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Cabbies draw attention to dangers of job
By Ted Cox | Daily Herald Columnist
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Published: 8/12/2009 12:04 AM

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Some Chicago cabdrivers observed a "day of prayer and meditation" Tuesday, a work holiday planned before the Patrick Kane case, but perfectly timed when the incident became big news.

George Lutfallah, a cabdriver and publisher of the Chicago Dispatcher monthly newspaper, organized the "day of prayer" as a way to draw attention to the difficult issues faced by cabbies, then saw the Kane case shine a spotlight on it.

"The Patrick Kane incident does highlight some of the problems we have in this industry," Lutfallah said. "But the reason this is such a big story is it's Patrick Kane. It's not that a cabdriver got beat up. Cabdrivers get beat up all the time."

Kane, a Chicago Blackhawks star, was accused of being involved in an attack on a taxi driver in Buffalo, New York. Since the weekend incident, much conflicting information has been released about who was to blame and exactly what happened.

Lutfallah urged cabdrivers in his newspaper and online to take the day off Tuesday to remember Zubair Khan, a Chicago cabbie recently beaten on the North Side. He also pointed to Artur Shehu, a Villa Park cabdriver who committed suicide after being accused of killing his parents. Lutfallah says the city of Chicago canceled his taxi medallion, depriving his surviving sister of what he said was $95,000 in equity invested in it.

"It wasn't renewed, true, but it wasn't renewed because he was dead," Lutfallah said. "That's what the day of prayer is all about. The city needs to do what's right and give the money to this woman and let her get on with her life, to rebuild something. It's unconscionable."

Lutfallah insisted it was not in any way involved with a recent petition signed by 1,400 cabbies asking for a rate increase from the city. He deliberately set it on a Tuesday, typically the slowest cab day of the week, to be less disruptive.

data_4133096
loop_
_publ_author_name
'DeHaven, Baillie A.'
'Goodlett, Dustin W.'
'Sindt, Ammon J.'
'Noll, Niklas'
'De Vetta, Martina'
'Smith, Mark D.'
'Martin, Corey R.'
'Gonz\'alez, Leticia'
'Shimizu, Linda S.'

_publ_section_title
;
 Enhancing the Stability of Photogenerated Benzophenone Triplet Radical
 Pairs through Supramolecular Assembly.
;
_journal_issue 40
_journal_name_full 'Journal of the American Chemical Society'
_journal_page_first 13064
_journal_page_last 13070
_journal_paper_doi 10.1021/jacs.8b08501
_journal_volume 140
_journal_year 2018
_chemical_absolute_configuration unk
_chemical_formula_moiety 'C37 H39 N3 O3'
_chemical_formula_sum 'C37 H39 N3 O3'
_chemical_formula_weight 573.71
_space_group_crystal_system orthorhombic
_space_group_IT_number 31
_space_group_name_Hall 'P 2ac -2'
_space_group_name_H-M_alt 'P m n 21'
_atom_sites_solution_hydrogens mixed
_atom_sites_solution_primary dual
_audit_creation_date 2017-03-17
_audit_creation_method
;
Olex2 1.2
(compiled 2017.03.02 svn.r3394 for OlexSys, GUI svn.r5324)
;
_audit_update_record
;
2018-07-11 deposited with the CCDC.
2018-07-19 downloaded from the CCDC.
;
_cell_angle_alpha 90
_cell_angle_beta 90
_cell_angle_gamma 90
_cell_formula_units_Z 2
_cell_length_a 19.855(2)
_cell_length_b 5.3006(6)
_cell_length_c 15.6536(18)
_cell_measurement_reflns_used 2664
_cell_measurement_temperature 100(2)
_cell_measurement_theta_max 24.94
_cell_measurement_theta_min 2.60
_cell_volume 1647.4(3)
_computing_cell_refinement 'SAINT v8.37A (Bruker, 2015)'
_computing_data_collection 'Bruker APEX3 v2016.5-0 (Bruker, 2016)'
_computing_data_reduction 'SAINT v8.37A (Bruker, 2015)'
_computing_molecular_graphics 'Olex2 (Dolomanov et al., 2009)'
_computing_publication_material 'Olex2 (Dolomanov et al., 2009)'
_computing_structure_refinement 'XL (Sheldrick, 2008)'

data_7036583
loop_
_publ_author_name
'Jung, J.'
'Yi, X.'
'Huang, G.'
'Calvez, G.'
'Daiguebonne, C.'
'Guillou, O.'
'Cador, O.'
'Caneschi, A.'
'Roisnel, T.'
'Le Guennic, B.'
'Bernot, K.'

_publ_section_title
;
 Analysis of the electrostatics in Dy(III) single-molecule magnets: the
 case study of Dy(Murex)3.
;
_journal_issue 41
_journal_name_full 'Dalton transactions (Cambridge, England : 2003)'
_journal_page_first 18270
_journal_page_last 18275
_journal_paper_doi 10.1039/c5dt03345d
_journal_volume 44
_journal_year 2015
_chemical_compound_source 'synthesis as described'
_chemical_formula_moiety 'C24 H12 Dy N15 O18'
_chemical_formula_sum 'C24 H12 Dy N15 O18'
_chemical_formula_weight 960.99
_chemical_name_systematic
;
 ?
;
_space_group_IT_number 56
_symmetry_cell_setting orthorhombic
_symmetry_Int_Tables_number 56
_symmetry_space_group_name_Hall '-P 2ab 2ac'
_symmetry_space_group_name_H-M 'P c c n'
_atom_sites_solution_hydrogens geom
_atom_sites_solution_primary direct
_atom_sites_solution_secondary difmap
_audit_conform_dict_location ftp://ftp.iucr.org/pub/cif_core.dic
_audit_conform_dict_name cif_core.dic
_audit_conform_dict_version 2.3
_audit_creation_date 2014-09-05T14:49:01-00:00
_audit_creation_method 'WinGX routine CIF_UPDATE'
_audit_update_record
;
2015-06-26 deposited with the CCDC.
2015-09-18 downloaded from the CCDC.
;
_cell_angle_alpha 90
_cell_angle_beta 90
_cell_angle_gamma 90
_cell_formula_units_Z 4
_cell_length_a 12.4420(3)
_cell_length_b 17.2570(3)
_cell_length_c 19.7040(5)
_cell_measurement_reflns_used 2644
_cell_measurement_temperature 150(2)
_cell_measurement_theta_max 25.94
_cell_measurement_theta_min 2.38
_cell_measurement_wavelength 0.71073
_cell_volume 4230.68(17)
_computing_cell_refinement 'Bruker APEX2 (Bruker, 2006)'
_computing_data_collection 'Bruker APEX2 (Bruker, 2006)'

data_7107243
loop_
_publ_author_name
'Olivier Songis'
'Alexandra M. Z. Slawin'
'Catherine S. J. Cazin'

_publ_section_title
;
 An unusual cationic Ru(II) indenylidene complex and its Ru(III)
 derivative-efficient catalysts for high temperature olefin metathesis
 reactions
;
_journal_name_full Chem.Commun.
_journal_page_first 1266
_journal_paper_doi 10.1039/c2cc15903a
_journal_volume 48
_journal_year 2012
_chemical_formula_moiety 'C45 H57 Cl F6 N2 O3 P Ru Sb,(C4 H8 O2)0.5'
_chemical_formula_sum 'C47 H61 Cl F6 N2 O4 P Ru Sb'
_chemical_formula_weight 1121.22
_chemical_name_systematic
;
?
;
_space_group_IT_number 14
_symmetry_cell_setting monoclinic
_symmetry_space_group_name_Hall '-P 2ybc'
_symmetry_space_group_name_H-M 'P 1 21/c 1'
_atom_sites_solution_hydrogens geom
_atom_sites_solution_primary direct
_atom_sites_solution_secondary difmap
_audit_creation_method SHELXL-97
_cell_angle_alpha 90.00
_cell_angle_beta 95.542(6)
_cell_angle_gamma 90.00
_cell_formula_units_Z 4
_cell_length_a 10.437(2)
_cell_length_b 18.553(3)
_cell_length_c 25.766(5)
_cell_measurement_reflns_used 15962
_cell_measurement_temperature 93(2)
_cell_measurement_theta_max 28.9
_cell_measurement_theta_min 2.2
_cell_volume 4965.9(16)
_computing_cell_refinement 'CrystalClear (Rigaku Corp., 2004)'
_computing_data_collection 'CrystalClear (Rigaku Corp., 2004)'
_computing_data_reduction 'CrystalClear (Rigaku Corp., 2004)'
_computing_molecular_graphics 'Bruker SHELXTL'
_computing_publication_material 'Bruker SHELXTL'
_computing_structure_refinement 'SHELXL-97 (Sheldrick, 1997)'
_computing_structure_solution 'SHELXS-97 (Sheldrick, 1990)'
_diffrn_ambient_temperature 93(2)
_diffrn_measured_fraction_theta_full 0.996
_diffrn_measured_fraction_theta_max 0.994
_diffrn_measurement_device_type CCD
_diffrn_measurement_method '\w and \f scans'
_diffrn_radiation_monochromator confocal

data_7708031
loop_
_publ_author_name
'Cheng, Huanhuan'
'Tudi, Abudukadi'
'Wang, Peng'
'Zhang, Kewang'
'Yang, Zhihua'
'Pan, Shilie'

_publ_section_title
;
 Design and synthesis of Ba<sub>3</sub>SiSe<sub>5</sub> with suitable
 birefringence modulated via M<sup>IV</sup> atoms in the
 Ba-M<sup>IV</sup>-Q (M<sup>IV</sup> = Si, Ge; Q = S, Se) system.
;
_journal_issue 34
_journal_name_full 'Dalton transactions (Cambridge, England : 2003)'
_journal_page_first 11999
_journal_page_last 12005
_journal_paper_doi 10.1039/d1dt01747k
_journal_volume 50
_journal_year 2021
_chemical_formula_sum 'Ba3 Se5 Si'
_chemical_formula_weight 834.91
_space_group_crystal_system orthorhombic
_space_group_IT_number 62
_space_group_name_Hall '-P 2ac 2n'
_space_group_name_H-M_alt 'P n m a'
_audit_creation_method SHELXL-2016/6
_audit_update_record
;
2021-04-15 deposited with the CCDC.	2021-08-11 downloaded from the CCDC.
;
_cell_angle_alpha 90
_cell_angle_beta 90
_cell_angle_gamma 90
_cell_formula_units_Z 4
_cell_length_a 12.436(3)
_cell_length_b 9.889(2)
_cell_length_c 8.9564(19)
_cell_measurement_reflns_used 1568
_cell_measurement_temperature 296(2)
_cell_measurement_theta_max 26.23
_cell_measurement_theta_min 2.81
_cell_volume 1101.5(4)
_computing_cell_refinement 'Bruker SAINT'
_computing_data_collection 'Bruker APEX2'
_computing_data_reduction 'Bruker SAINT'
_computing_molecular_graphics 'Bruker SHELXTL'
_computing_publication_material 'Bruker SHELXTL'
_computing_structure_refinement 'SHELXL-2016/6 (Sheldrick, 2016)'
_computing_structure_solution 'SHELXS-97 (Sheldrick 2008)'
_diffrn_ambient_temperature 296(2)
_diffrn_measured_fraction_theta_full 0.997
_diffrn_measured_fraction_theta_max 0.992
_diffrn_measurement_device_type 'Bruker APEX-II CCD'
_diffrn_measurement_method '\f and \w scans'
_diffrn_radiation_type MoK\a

He said he was simply trying to draw attention to the dangers and difficulties faced by cabdrivers, something the Kane incident did in spades.

"It is a very dangerous job. These kind of incidents happen way too often," Lutfallah said. At the same time, he said the possibility that Kane and his cousin were locked in the back seat in some sort of dispute with the Buffalo, N.Y., cabdriver argued in their favor.

"I don't know cabdrivers who do that. It's kind of offensive," Lutfallah said. He added that a sense of mutual trust was essential. "We pick up strangers, and we turn our backs to them. You have to have some level of trust in this job."

Lutfallah said, "Lots of drivers have taken the day off" Tuesday, but it seemed largely a normal day of taxi traffic in the Loop. The vast majority of cabbies seemed to work as usual.

Anthony Guido, a doorman at the Palmer House Hilton, said it seemed an average day. He was sympathetic toward the plight of taxi drivers, but at the same time realistic.

"I think it's a hard job, a stressful job," Guido said. "Sometimes they're in a good mood, sometimes in a bad mood. It's a big city, you know? ... Overall, it's like any group of people."

At the cab stand in front of the Palmer House, Raza Jafri said he wasn't aware of either the "day of prayer" or the Kane incident. He was the last cab in the taxi line, and having made a turn his back bumper was just barely left hanging into the crosswalk. A Traffic Management Authority cop came over as I was talking with him and slapped a ticket on his windshield.

"It's a tough life," I said.

"It's not tough if you obey the law," she added, then flipped her ticket book shut and walked away.